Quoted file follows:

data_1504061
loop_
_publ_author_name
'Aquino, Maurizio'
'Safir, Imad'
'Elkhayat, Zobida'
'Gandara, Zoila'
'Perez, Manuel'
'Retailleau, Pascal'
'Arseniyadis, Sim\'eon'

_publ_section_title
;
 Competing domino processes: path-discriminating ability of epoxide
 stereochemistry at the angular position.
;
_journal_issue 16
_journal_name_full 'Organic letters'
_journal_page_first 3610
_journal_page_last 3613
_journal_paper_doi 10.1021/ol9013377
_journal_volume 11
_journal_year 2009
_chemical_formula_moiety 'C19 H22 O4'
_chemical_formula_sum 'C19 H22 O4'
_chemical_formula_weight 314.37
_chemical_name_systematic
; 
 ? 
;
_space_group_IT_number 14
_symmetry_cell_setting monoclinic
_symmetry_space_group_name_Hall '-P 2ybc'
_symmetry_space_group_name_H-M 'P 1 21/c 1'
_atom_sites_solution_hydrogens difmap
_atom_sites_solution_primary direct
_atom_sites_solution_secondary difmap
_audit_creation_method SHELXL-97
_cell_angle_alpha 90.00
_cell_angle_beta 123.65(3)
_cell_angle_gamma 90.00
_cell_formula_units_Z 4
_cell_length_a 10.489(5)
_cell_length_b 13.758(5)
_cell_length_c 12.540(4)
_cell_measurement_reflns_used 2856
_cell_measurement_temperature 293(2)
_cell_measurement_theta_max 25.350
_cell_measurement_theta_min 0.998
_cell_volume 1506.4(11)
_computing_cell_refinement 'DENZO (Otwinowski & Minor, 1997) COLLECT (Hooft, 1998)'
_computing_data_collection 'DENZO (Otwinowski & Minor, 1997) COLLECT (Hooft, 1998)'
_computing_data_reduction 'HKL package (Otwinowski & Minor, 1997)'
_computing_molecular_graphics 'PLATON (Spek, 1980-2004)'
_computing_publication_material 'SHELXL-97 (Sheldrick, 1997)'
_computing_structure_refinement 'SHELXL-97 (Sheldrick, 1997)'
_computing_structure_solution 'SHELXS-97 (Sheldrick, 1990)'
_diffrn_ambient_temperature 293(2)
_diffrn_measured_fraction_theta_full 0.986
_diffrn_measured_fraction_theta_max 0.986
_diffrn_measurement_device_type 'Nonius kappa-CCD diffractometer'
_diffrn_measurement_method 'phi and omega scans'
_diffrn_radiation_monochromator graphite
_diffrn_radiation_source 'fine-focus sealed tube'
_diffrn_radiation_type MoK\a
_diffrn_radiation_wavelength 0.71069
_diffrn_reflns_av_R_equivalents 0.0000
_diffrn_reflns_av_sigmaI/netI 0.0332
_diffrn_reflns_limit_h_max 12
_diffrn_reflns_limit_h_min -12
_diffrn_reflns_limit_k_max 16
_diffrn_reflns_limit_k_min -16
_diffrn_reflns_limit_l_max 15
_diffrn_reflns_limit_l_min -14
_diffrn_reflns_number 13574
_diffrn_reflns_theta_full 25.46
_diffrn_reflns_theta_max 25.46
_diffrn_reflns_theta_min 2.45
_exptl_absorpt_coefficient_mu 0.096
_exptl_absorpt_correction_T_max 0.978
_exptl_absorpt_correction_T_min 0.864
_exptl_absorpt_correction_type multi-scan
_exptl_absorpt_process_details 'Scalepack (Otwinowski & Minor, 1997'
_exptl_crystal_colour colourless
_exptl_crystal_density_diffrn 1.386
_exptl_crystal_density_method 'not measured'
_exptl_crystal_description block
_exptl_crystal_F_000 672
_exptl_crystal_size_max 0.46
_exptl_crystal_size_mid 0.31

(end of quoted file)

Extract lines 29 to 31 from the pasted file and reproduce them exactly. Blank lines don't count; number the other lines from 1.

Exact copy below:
;
_space_group_IT_number 14
_symmetry_cell_setting monoclinic